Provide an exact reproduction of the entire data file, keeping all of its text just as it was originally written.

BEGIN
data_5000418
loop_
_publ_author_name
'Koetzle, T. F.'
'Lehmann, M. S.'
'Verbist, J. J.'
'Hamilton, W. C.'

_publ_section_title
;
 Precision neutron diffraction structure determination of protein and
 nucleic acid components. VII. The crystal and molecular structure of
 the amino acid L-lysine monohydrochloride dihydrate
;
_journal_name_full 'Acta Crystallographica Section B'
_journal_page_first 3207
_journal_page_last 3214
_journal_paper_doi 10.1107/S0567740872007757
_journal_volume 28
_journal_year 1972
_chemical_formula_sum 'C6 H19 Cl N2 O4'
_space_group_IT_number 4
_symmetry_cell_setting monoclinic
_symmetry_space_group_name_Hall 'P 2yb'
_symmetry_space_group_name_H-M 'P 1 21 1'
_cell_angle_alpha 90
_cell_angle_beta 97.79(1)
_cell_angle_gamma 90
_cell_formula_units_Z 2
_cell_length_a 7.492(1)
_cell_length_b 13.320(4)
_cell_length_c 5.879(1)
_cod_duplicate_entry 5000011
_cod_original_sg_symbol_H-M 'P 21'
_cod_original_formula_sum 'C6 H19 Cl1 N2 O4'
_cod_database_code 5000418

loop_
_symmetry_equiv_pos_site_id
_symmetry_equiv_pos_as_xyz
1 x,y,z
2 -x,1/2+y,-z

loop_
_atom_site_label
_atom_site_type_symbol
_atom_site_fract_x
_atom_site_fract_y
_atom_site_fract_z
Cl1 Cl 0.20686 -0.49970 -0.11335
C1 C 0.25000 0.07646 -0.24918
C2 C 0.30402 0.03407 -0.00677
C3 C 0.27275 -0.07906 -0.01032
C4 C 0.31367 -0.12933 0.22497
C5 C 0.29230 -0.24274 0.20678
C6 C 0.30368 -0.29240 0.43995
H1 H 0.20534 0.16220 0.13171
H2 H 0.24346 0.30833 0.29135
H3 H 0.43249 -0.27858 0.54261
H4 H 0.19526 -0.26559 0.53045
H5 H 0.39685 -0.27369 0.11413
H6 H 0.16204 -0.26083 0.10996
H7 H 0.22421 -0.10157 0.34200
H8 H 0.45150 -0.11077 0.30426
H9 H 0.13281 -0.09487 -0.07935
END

data_5000418
loop_
_publ_author_name
'Koetzle, T. F.'
'Lehmann, M. S.'
'Verbist, J. J.'
'Hamilton, W. C.'

_publ_section_title
;
 Precision neutron diffraction structure determination of protein and
 nucleic acid components. VII. The crystal and molecular structure of
 the amino acid L-lysine monohydrochloride dihydrate
;
_journal_name_full 'Acta Crystallographica Section B'
_journal_page_first 3207
_journal_page_last 3214
_journal_paper_doi 10.1107/S0567740872007757
_journal_volume 28
_journal_year 1972
_chemical_formula_sum 'C6 H19 Cl N2 O4'
_space_group_IT_number 4
_symmetry_cell_setting monoclinic
_symmetry_space_group_name_Hall 'P 2yb'
_symmetry_space_group_name_H-M 'P 1 21 1'
_cell_angle_alpha 90
_cell_angle_beta 97.79(1)
_cell_angle_gamma 90
_cell_formula_units_Z 2
_cell_length_a 7.492(1)
_cell_length_b 13.320(4)
_cell_length_c 5.879(1)
_cod_duplicate_entry 5000011
_cod_original_sg_symbol_H-M 'P 21'
_cod_original_formula_sum 'C6 H19 Cl1 N2 O4'
_cod_database_code 5000418

loop_
_symmetry_equiv_pos_site_id
_symmetry_equiv_pos_as_xyz
1 x,y,z
2 -x,1/2+y,-z

loop_
_atom_site_label
_atom_site_type_symbol
_atom_site_fract_x
_atom_site_fract_y
_atom_site_fract_z
Cl1 Cl 0.20686 -0.49970 -0.11335
C1 C 0.25000 0.07646 -0.24918
C2 C 0.30402 0.03407 -0.00677
C3 C 0.27275 -0.07906 -0.01032
C4 C 0.31367 -0.12933 0.22497
C5 C 0.29230 -0.24274 0.20678
C6 C 0.30368 -0.29240 0.43995
H1 H 0.20534 0.16220 0.13171
H2 H 0.24346 0.30833 0.29135
H3 H 0.43249 -0.27858 0.54261
H4 H 0.19526 -0.26559 0.53045
H5 H 0.39685 -0.27369 0.11413
H6 H 0.16204 -0.26083 0.10996
H7 H 0.22421 -0.10157 0.34200
H8 H 0.45150 -0.11077 0.30426
H9 H 0.13281 -0.09487 -0.07935